194

Total...........................................................................  

U.S. Energy Information Administration (EIA) Indexed Site

4.2 4.2 7.6 16.6 Do Not Have Cooling Equipment............................. 17.8 10.3 3.1 7.3 Have Cooling Equipment.......................................... 93.3 13.9 4.5 9.4 Use Cooling Equipment........................................... 91.4 12.9 4.3 8.5 Have Equipment But Do Not Use it.......................... 1.9 1.0 Q 0.8 Air-Conditioning Equipment 1, 2 Central System........................................................ 65.9 10.5 3.9 6.5 Without a Heat Pump........................................... 53.5 8.7 3.2 5.5 With a Heat Pump............................................... 12.3 1.7 0.7 1.0 Window/Wall Units.................................................. 28.9 3.6 0.6 3.0 1 Unit................................................................... 14.5 2.9 0.5 2.4 2 Units.................................................................

195

Total...........................................................  

U.S. Energy Information Administration (EIA) Indexed Site

Q Q Million U.S. Housing Units Renter- Occupied Housing Units (millions) Type of Renter-Occupied Housing Unit U.S. Housing Units (millions Single-Family Units Apartments in Buildings With-- Living Space Characteristics Detached Attached Table HC4.2 Living Space Characteristics by Renter-Occupied Housing Units, 2005 2 to 4 Units 5 or More Units Mobile Homes Energy Information Administration 2005 Residential Energy Consumption Survey: Preliminary Housing Characteristics Tables Million U.S. Housing Units Renter- Occupied Housing Units (millions) Type of Renter-Occupied Housing Unit U.S. Housing Units (millions Single-Family Units Apartments in Buildings With-- Living Space Characteristics Detached Attached Table HC4.2 Living Space Characteristics by Renter-Occupied Housing Units, 2005

196

Total....................................................................................  

U.S. Energy Information Administration (EIA) Indexed Site

Personal Computers Personal Computers Do Not Use a Personal Computer.................................. 35.5 14.2 7.2 2.8 4.2 Use a Personal Computer.............................................. 75.6 26.6 14.5 4.1 7.9 Most-Used Personal Computer Type of PC Desk-top Model......................................................... 58.6 20.5 11.0 3.4 6.1 Laptop Model............................................................. 16.9 6.1 3.5 0.7 1.9 Hours Turned on Per Week Less than 2 Hours..................................................... 13.6 5.0 2.6 1.0 1.3 2 to 15 Hours............................................................. 29.1 10.3 5.9 1.6 2.9 16 to 40 Hours........................................................... 13.5 4.1 2.3 0.6 1.2 41 to 167 Hours.........................................................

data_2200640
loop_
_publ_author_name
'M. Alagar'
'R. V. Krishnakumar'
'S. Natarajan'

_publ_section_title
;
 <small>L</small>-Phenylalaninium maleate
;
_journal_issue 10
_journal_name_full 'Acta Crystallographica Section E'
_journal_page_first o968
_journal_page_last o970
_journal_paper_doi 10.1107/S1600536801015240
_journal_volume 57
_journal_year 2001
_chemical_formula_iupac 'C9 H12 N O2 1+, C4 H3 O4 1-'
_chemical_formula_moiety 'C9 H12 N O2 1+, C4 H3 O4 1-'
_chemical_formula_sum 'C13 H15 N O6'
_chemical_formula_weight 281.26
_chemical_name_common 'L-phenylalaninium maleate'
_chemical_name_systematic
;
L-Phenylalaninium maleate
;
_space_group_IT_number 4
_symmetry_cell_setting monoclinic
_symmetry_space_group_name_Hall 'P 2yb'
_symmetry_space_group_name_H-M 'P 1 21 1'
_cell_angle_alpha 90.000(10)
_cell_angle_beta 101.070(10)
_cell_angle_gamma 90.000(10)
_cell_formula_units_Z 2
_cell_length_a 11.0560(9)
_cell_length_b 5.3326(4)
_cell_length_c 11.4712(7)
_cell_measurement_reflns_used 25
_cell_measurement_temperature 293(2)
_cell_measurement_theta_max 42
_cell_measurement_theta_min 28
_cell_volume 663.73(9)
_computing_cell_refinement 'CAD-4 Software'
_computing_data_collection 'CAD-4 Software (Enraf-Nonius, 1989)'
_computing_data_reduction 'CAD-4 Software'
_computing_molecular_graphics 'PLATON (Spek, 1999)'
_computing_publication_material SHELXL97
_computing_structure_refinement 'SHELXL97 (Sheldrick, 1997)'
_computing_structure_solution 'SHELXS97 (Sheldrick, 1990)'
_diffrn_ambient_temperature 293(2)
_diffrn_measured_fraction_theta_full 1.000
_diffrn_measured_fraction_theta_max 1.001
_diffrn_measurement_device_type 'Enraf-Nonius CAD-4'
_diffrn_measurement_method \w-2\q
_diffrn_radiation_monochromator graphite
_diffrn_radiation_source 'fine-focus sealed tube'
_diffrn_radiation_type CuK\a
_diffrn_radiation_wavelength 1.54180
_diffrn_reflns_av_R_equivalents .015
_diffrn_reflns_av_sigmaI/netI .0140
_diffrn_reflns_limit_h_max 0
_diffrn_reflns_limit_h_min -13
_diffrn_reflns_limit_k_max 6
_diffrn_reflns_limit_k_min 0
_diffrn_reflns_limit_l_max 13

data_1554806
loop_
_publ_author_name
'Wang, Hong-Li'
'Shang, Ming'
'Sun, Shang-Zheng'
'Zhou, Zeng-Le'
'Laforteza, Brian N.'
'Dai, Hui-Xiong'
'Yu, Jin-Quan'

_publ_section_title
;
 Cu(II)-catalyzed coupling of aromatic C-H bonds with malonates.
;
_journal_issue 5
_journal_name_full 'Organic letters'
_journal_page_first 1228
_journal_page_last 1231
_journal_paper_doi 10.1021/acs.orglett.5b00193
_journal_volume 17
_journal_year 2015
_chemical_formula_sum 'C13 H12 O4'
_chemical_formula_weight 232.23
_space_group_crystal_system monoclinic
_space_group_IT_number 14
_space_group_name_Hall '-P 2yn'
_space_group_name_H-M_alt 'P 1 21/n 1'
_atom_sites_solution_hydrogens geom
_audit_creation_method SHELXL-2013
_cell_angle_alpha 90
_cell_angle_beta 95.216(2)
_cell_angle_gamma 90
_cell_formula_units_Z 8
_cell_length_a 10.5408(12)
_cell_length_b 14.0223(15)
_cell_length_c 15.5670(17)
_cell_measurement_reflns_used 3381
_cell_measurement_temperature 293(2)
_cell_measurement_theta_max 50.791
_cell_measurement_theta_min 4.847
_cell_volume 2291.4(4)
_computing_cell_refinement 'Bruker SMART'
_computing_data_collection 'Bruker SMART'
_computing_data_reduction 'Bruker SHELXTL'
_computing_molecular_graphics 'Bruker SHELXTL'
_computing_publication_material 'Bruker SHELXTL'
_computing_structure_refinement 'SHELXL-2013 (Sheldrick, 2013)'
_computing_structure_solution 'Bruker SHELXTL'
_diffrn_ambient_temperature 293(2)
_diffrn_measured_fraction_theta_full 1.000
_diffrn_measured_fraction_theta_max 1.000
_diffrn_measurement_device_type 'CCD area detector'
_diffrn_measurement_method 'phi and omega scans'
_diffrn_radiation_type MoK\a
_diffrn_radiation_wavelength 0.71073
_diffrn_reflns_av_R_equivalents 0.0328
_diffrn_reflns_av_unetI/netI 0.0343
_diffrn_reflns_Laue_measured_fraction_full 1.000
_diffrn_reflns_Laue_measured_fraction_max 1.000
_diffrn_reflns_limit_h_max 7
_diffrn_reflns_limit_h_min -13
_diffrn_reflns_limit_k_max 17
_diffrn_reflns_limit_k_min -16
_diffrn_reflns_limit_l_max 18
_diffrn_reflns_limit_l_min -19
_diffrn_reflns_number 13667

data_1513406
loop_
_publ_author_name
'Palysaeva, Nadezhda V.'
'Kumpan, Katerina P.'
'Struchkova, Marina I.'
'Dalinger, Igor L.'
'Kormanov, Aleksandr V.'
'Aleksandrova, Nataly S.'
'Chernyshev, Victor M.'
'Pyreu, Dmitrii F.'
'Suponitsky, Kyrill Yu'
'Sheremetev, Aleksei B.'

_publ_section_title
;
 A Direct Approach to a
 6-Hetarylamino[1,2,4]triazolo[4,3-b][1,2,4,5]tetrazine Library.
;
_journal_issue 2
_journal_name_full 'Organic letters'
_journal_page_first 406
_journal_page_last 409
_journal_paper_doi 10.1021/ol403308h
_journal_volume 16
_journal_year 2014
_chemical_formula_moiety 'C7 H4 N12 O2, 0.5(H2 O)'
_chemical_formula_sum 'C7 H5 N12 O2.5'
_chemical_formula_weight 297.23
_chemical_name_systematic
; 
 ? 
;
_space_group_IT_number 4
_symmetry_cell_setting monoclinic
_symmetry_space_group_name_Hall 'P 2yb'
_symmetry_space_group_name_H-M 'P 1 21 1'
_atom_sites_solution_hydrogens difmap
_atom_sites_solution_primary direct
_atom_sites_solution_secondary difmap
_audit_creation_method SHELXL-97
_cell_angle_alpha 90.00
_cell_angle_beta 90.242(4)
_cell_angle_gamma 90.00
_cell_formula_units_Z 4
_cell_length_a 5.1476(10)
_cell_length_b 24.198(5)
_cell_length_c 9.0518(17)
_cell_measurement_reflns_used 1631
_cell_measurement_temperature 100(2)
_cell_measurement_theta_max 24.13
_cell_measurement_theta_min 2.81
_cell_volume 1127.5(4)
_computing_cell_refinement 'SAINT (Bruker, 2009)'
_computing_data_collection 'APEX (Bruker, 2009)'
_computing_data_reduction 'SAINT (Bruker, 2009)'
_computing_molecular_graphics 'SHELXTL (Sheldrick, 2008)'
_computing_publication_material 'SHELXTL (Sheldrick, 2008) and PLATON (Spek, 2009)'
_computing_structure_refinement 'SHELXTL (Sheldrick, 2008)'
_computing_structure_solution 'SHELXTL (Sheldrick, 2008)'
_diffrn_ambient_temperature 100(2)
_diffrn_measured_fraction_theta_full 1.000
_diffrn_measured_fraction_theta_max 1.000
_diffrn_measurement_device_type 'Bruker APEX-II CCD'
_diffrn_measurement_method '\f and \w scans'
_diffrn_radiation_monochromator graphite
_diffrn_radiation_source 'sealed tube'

197

Total..............................................................  

U.S. Energy Information Administration (EIA) Indexed Site

,171 ,171 1,618 1,031 845 630 401 Census Region and Division Northeast................................................... 20.6 2,334 1,664 562 911 649 220 New England.......................................... 5.5 2,472 1,680 265 1,057 719 113 Middle Atlantic........................................ 15.1 2,284 1,658 670 864 627 254 Midwest...................................................... 25.6 2,421 1,927 1,360 981 781 551 East North Central.................................. 17.7 2,483 1,926 1,269 999 775 510 West North Central................................. 7.9 2,281 1,930 1,566 940 796 646 South.......................................................... 40.7 2,161 1,551 1,295 856 615 513 South Atlantic......................................... 21.7 2,243 1,607 1,359 896 642 543 East South Central.................................

198

Total.........................................................................................  

U.S. Energy Information Administration (EIA) Indexed Site

..... ..... 111.1 7.1 7.0 8.0 12.1 Personal Computers Do Not Use a Personal Computer...................................... 35.5 3.0 2.0 2.7 3.1 Use a Personal Computer.................................................. 75.6 4.2 5.0 5.3 9.0 Most-Used Personal Computer Type of PC Desk-top Model............................................................. 58.6 3.2 3.9 4.0 6.7 Laptop Model................................................................. 16.9 1.0 1.1 1.3 2.4 Hours Turned on Per Week Less than 2 Hours......................................................... 13.6 0.7 0.9 0.9 1.4 2 to 15 Hours................................................................. 29.1 1.7 2.1 1.9 3.4 16 to 40 Hours............................................................... 13.5 0.9 0.9 0.9 1.8 41 to 167 Hours.............................................................

199

Total.............................................................................  

U.S. Energy Information Administration (EIA) Indexed Site